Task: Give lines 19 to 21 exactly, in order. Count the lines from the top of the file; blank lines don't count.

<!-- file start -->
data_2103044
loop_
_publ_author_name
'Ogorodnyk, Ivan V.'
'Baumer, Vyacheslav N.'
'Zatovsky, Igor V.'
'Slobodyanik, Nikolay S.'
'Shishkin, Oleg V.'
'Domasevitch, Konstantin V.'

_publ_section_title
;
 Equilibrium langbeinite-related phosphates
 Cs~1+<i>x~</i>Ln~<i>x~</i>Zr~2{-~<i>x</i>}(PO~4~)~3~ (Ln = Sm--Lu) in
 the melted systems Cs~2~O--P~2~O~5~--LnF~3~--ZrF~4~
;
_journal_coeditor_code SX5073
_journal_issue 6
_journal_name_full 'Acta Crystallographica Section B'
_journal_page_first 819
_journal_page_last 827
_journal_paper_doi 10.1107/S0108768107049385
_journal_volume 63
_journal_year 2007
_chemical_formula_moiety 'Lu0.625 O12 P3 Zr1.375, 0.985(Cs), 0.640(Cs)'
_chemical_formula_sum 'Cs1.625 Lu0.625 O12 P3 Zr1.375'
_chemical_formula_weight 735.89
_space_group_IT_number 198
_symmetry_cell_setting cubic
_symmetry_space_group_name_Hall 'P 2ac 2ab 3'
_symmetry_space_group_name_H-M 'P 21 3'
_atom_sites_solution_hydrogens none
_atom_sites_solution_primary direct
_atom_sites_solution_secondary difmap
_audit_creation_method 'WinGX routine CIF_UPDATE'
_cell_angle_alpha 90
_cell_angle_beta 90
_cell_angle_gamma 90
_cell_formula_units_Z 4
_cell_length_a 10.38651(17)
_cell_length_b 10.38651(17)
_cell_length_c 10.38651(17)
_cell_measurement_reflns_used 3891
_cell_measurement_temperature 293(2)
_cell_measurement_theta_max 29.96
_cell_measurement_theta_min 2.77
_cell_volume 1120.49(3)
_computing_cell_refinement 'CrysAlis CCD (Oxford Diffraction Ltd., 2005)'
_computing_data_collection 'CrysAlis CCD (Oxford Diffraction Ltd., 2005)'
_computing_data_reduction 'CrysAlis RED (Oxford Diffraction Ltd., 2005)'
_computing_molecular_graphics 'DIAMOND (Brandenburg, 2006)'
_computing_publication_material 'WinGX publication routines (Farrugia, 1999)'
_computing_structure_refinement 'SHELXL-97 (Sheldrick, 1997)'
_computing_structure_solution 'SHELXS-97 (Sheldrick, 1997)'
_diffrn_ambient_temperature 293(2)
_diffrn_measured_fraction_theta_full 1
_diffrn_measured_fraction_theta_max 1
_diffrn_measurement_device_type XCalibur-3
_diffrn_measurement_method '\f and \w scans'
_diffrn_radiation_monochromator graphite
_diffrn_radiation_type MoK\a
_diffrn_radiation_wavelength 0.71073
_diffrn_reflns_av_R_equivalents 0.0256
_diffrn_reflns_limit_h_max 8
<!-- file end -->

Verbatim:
_journal_page_first 819
_journal_page_last 827
_journal_paper_doi 10.1107/S0108768107049385